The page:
Checking Our Own Bags
One night in college, I was at the library. I'd come right from working out, found a spot at a big table, and started in on some writing.
Shortly, a guy in sweats sat down at the big table. I smiled at him, then reached down to open my bag and get a pen. The guy took out a book and started reading.
Everything was fine until I noticed it. And once I noticed it, I couldn't un-notice it. It was the stench of sweaty socks.
Geez, I silently implored the guy, couldn't you have done us all the courtesy of changing those Stinky McStinkersons?
The stench rose and rose. I cleared my throat, shifted in my chair, gave some classic passive aggressive signs of annoyance. But the guy just sat there reading.
And then it became too much. I couldn't write, focus, pretend this heinous odor wasn't stinking up the joint.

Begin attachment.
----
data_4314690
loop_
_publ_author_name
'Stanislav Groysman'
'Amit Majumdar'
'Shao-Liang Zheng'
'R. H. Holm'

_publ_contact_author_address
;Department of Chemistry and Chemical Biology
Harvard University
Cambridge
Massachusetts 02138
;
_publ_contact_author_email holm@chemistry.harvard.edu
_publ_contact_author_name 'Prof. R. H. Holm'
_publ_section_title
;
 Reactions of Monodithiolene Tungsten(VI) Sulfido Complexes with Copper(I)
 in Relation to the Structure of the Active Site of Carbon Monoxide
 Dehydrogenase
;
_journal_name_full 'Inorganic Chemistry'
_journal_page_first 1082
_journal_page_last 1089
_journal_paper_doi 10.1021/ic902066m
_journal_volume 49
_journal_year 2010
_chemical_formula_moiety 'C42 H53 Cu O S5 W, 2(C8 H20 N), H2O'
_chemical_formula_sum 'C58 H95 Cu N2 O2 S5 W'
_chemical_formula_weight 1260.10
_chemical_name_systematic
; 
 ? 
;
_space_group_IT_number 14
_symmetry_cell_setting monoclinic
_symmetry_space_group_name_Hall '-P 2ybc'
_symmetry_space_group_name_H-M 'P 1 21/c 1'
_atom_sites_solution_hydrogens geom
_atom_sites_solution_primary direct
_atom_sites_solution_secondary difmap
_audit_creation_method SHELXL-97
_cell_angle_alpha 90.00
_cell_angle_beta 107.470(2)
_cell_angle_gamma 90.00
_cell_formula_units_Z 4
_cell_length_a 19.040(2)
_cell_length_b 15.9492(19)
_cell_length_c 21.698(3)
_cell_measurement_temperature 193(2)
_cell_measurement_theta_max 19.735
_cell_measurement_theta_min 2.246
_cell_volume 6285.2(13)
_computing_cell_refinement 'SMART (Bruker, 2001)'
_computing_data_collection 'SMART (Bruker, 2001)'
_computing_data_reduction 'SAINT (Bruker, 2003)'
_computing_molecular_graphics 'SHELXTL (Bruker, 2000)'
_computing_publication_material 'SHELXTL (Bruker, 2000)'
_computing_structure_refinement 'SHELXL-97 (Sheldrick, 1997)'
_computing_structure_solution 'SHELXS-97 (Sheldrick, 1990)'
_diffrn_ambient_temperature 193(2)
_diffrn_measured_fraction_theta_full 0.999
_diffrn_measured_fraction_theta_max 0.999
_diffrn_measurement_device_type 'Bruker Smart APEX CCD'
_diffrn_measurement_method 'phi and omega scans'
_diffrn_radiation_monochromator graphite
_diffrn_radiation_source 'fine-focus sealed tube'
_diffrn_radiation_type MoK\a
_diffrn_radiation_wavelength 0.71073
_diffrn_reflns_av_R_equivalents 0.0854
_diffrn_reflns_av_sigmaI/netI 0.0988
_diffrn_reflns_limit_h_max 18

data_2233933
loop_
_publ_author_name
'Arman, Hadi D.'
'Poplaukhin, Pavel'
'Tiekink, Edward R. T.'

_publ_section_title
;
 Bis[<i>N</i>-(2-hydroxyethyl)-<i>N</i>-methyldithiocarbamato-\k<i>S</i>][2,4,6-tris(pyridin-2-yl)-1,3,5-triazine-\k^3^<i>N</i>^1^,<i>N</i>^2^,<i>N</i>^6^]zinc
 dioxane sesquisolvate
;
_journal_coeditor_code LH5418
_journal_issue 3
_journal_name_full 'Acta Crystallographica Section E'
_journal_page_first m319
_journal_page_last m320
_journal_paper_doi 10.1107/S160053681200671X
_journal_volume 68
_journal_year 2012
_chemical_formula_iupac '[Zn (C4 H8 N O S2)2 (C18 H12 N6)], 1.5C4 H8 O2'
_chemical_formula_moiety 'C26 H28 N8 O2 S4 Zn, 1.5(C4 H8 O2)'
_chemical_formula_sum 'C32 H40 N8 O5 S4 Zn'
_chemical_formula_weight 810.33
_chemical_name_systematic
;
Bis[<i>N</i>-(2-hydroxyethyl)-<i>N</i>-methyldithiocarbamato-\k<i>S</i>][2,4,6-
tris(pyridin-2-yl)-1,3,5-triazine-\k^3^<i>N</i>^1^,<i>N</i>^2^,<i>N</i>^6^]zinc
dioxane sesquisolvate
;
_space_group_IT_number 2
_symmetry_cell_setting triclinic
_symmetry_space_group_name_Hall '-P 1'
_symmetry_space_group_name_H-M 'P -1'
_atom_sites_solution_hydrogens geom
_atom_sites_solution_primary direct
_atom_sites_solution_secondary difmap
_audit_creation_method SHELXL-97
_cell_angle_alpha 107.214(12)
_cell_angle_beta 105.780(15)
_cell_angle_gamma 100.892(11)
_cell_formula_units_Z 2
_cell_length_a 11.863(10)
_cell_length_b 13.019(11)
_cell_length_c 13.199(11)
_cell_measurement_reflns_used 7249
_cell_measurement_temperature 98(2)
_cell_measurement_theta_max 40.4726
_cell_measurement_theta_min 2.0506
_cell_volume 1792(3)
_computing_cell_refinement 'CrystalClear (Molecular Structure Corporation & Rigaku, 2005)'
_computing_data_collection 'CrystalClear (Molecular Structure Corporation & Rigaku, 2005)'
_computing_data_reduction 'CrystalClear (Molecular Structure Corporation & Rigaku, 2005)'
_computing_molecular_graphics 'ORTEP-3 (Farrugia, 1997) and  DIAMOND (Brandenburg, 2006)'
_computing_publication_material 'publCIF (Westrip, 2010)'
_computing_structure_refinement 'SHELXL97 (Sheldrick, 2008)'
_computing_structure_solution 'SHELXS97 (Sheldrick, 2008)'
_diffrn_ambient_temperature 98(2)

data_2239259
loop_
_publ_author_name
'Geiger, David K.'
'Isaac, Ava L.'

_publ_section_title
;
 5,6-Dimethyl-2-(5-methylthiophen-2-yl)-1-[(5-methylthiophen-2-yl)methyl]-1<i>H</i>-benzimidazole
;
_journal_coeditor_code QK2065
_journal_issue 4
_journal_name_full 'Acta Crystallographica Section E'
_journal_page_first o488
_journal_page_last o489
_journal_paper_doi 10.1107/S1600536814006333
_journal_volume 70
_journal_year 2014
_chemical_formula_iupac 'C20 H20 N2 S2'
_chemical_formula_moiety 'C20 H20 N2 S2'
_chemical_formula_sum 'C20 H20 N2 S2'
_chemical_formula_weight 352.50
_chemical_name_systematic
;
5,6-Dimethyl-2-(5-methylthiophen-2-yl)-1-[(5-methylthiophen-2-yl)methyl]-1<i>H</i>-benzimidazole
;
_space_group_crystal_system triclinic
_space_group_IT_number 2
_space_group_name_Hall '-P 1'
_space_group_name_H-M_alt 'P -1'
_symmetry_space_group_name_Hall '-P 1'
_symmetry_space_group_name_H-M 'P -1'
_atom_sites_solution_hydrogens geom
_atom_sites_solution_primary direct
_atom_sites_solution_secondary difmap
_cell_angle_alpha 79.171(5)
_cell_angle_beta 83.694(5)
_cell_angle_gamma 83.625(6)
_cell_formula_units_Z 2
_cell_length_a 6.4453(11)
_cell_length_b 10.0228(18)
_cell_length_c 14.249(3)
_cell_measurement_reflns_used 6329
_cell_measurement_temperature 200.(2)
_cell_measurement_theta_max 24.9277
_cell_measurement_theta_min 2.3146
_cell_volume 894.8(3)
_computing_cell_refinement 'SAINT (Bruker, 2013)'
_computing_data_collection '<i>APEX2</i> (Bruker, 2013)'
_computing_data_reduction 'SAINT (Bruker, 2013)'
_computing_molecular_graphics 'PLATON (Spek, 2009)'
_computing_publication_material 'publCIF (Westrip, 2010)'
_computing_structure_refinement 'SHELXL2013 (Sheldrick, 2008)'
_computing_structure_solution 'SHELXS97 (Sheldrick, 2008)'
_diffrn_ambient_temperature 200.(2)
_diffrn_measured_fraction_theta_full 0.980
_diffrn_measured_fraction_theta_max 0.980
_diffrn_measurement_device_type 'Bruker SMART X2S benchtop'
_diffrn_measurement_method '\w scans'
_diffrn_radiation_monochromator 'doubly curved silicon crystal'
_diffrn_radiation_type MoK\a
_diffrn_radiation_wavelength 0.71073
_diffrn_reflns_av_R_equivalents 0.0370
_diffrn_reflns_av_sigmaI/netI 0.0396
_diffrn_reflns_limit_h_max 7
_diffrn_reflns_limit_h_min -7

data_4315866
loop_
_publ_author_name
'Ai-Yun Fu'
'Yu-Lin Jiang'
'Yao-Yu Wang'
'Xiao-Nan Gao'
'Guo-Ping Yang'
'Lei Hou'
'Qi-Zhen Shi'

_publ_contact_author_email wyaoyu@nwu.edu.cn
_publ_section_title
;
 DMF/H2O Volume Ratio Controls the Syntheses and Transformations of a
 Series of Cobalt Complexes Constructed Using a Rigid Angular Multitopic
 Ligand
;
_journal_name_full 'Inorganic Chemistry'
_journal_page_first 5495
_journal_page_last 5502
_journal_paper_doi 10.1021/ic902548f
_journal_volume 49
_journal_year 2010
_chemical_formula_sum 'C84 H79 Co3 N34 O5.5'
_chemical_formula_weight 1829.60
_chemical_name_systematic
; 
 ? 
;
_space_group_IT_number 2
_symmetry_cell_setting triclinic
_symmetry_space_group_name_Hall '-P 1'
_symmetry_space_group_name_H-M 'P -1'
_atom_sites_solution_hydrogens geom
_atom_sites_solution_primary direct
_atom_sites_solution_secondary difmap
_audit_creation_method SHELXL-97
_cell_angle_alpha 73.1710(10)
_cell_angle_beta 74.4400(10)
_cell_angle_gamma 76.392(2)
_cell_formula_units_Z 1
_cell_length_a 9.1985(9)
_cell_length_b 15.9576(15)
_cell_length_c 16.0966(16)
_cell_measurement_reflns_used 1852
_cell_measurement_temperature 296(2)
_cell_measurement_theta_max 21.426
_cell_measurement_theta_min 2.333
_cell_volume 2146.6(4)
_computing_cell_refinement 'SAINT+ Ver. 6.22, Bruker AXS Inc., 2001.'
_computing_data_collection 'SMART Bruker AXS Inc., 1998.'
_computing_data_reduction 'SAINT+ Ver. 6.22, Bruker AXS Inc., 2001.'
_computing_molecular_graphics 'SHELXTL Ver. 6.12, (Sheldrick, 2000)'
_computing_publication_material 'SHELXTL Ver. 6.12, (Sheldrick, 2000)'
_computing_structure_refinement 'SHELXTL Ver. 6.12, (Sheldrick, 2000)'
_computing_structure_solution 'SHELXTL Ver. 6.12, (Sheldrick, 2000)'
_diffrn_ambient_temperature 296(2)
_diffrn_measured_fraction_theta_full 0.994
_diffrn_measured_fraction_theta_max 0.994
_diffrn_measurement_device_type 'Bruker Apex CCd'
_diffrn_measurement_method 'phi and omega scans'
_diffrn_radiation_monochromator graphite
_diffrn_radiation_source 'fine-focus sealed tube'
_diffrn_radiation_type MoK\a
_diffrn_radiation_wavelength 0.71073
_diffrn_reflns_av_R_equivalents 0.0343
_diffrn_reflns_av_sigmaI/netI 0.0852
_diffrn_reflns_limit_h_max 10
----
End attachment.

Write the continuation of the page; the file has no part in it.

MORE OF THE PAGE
I leaned over to drop my stuff into my bag and decamp for more fragrant terrain. Which was when I noticed that there in my open bag was a pair of thoroughly sweaty socks I'd taken off after working out.
I looked across the table. The guy just sat there reading. I offered him a silent, sheepish apology.
And since then, I've never once falsely accused anyone of anything. I always take into account my own actions. I don't blame, judge, criticize. I treat one and all with a boundless generosity of spirit that some say is Buddha-esque. I also make huge, anonymous donations to noble causes and spend my Saturday mornings picking up trash and rescuing kittens from dumpsters.
Well, that's not precisely true.
But I have made more of an effort to check my own bag before blaming the person across the table from me.